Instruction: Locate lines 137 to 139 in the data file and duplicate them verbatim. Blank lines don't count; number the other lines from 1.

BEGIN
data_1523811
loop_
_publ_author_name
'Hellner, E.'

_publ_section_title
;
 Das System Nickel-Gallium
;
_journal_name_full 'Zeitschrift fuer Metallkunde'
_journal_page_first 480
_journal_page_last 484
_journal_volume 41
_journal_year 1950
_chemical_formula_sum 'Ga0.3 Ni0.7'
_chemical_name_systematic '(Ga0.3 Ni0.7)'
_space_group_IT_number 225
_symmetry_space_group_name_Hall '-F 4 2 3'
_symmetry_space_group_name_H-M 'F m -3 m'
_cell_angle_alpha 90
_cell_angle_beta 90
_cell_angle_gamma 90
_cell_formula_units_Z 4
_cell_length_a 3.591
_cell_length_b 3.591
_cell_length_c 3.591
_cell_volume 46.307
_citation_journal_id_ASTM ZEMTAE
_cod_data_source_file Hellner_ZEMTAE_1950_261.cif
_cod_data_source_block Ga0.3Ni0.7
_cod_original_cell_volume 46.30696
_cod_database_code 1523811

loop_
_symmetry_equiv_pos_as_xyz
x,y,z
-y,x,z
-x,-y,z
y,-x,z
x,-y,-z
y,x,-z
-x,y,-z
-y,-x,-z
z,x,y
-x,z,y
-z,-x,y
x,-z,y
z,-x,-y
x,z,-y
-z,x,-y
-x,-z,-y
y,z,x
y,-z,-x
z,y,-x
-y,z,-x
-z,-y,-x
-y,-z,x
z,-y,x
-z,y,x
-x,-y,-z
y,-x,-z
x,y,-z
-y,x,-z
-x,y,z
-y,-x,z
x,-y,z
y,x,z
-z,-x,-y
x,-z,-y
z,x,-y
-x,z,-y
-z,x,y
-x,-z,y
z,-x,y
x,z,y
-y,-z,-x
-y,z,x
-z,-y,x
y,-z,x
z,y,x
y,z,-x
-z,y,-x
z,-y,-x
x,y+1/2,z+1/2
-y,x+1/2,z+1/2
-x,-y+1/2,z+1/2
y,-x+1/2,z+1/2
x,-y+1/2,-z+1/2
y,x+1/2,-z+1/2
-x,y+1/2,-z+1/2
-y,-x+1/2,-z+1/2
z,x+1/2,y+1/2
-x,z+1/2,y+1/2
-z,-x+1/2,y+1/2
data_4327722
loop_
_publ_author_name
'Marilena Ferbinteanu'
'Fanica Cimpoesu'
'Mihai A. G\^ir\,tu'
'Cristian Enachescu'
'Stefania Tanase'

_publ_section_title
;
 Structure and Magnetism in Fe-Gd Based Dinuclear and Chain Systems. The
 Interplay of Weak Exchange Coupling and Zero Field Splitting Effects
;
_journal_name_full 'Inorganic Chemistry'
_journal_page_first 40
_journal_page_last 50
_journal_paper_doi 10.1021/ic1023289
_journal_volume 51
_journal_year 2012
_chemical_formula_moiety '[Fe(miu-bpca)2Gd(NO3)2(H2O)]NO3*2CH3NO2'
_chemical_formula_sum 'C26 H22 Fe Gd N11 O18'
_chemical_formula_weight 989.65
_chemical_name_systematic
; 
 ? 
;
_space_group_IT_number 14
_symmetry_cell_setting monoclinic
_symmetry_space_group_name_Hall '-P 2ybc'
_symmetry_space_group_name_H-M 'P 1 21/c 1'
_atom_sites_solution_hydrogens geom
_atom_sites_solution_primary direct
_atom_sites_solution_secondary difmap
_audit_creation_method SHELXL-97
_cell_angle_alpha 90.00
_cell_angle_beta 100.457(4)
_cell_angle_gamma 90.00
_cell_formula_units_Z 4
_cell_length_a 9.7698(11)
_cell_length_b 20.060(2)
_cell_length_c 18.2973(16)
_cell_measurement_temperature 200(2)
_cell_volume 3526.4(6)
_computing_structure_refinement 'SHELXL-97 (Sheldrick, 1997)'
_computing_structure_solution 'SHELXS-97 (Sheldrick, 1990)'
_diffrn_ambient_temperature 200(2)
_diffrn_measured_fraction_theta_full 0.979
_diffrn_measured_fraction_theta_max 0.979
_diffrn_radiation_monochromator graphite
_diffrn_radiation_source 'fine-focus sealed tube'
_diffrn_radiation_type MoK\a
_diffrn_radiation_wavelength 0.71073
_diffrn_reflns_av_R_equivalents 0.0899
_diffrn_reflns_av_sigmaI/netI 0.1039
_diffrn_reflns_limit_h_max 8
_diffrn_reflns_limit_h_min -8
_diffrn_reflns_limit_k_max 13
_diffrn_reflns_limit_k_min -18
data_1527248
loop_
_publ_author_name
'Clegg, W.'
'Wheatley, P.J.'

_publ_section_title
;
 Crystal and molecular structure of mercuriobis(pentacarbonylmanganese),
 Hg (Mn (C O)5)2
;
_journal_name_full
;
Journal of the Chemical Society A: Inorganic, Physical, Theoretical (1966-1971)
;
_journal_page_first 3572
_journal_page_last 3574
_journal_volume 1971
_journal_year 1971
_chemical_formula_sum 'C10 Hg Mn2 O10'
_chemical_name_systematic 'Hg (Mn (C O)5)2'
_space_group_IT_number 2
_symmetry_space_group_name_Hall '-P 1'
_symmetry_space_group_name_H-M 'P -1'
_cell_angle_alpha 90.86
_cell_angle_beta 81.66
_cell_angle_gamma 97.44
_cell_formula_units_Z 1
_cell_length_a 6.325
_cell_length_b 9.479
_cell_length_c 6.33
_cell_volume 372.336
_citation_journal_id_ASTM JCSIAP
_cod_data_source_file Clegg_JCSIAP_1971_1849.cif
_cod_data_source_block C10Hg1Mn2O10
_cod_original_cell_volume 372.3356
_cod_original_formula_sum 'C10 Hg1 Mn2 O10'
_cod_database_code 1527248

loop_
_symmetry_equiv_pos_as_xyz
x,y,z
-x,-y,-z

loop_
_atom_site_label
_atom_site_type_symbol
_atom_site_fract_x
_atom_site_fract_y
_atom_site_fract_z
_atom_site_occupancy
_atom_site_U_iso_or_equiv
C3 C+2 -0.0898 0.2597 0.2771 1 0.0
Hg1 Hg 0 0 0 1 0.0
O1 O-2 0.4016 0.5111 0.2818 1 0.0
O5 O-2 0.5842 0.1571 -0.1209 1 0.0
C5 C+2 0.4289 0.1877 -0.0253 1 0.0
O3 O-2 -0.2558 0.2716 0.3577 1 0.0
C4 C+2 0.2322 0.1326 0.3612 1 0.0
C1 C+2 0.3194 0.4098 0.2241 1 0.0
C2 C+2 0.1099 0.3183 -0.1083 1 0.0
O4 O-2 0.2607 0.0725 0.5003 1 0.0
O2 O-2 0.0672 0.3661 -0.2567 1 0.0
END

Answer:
_computing_structure_solution 'SHELXS-97 (Sheldrick, 1990)'
_diffrn_ambient_temperature 200(2)
_diffrn_measured_fraction_theta_full 0.979